Bravo to the food critic and reviewer of the cookbook "Breakfast at Brennan's" who called some of the recipes in the book mastodon food and said the practice of serving butter, whole eggs, cream and alcohol for breakfast belonged in the brontosaur `50s. Do people still eat like that? Apparently many do for Brennan's is packed every day from 8 a.m. on and it is not only because the ambiance is engaging or the service is polite. Those early morning diners scarf down a lot of dishes that should have passed into oblivion along with beef Wellington and jello molds. Two that were invented here are big sellers--bananas Foster made with butter, sugar, rum, liqueur and ice cream; and eggs Hussard composed of poached eggs, Holland rusks, Canadian bacon and Hollandaise and Marchand de Vin sauces.

Brennan's, 417 Rue Royale. Tel. 504-525-9713. Open daily for breakfast, lunch and dinner. Very expensive. www.brennansneworleans.com

The Bistro at Maison de Ville is a restaurant that justifies New Orleans's repu-tation as a dining capital of the world. Housed in a small and posh hotel dating from the 1700s, the dining room, seating only 40, has a chic look that is quintessential Parisian bistro and the atmosphere of a local eatery where the owner knows every patron. Pinch hitting for the proprietor is the maitre d', a warm, gregarious Belgian native, and behind him is a talented chef who wants your dining experience to be special.

The evening meal began with an irresistible tapenade and every dish that followed stood up to the strong start--fried oysters with polenta croutons, goat cheese and spinach salad; quail ravioli in sage broth with fried sage leaves; smoked duck breast; salmon on large grain couscous; veal osso buco; and glorious desserts. Not a faulty flavor among any of those dishes. The Bistro at Maison de Ville, 727 Rue Toulouse. Tel. 504-528-9206. Open daily for lunch and dinner. Sunday brunch. Expensive. www.maisondeville.com/dining/index.html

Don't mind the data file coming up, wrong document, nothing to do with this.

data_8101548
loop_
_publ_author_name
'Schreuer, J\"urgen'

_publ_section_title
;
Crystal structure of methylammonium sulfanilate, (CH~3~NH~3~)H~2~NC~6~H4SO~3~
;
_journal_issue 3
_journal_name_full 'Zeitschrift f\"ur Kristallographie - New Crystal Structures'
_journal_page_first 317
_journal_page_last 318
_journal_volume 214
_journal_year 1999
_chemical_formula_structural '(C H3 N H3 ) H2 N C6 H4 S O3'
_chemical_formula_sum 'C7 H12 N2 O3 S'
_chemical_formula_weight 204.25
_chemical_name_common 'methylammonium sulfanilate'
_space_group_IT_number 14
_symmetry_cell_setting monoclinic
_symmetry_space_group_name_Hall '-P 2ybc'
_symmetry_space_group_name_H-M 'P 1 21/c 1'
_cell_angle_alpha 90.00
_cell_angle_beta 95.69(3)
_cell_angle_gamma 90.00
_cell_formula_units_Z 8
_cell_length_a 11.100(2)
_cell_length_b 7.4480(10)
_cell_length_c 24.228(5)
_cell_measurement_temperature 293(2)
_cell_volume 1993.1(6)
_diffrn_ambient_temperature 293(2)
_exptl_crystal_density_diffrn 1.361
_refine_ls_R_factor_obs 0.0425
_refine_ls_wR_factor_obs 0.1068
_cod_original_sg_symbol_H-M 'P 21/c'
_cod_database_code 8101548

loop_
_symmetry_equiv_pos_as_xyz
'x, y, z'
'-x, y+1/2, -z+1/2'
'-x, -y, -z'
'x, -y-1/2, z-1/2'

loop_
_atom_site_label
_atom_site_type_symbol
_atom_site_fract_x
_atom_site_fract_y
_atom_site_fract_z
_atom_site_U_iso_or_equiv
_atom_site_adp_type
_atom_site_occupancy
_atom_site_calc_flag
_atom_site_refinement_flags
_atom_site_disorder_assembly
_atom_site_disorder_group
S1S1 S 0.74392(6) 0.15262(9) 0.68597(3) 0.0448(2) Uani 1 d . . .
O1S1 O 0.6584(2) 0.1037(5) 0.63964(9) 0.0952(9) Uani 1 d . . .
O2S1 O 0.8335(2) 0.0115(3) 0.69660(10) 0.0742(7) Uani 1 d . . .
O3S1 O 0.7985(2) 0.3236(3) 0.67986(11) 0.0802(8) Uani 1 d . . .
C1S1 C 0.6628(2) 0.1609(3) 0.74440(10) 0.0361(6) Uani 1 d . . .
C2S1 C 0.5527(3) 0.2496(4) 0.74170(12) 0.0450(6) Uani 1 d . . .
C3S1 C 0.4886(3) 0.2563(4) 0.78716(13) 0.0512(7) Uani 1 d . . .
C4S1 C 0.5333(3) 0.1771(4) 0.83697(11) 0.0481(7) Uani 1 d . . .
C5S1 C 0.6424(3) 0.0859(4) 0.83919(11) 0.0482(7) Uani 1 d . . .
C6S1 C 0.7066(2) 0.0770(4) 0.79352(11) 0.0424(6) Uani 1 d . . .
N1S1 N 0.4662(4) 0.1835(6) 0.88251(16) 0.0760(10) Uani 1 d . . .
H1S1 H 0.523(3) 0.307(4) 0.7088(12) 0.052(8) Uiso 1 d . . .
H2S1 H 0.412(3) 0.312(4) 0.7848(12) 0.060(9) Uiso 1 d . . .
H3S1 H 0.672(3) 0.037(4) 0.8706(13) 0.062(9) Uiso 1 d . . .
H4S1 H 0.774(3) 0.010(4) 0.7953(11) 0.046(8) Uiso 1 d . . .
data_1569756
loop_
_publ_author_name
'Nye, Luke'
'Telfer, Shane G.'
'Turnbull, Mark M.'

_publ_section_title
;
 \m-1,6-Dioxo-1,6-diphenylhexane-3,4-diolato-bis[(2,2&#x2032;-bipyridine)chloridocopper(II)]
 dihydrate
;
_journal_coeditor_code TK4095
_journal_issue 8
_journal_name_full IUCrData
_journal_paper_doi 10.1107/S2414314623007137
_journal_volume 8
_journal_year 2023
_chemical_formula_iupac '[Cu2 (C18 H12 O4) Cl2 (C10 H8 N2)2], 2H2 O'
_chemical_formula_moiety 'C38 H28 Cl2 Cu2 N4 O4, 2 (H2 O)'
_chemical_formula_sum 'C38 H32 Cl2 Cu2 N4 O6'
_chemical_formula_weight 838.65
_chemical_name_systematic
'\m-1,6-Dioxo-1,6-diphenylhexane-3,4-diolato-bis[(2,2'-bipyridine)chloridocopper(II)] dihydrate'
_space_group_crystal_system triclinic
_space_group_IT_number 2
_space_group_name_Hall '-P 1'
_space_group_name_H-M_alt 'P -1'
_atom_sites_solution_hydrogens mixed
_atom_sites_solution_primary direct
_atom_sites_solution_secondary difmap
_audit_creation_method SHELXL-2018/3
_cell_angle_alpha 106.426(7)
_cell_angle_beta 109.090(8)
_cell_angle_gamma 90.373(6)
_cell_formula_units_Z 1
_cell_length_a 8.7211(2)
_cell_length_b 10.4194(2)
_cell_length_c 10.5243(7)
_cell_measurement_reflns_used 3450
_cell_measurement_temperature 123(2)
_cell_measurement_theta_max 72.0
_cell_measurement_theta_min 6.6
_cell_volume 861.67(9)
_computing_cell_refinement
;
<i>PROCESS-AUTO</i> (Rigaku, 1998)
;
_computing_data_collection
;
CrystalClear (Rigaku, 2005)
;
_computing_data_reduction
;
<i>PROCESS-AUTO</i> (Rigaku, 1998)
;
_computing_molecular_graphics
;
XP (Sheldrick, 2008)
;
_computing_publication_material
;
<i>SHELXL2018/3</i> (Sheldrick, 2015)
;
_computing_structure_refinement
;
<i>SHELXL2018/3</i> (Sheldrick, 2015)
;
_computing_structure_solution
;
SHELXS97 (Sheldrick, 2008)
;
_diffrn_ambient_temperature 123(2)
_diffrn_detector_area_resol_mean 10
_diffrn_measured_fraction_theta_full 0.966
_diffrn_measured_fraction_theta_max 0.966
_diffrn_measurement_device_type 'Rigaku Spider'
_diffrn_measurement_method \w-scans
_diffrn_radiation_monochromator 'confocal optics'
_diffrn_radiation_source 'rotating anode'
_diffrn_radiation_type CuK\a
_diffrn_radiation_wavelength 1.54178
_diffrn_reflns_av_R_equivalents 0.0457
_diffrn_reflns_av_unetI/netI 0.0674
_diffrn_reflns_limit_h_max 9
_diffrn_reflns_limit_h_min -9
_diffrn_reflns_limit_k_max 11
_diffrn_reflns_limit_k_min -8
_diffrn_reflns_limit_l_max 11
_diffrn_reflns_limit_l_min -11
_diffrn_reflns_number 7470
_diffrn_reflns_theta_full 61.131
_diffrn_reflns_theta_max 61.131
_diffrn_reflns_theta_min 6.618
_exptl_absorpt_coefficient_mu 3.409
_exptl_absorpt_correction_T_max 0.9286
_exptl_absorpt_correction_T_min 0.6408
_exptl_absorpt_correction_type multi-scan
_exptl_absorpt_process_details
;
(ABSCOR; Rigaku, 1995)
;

Tujague's is a restaurant to skip. It gets lots of publicity and is crowded with customers searching out a Creole meal in the French Quarter. There was almost nothing we ate that deserved a passing mark. Shrimp were soggy and the remoulade sauce that accompanied them was spicy, but tasteless. Roux, the basis of gumbo, is supposed to trap and release the flavors, but the one served here tasted only of flour. The banana bread pudding was too sweet and had the consistency of mush. Only one dish got our approval, the juicy, tender and very garlicky chicken bonnne femme. The unpretentious surroundings do not compensate for the poor kitchen.

Tujague's, 823 Decatur Street. Tel. 504-525-8676. Open daily for lunch and dinner. Inexpensive. www.tujaguesrestaurant.com

The chef/owner of Andrew Jaeger's House of Seafood, the epon-ymous restaurant, says fusion cooking is nothing new and that it's been a New Orleans specialty for 200 years, incorporating Spanish, French, African and Caribbean cooking styles. His Cajun and Creole renditions of seafood show those influences. Some of the entrees are sampler plates. You can order an assortment of several different kinds of very fresh fish and seafood. They come poached, baked, blackened, deep-fried and pan-seared. The crab cakes and the pastas topped with seafood, of course, are recommended. A group playing jazz and blues is featured nightly in this casual dining spot.

Andrew Jaeger's House of Seafood, 622 Conti Street. Tel. 504-522-4964. Open daily, dinner. Moderate. www.andrewjaegers.com

Summer 1998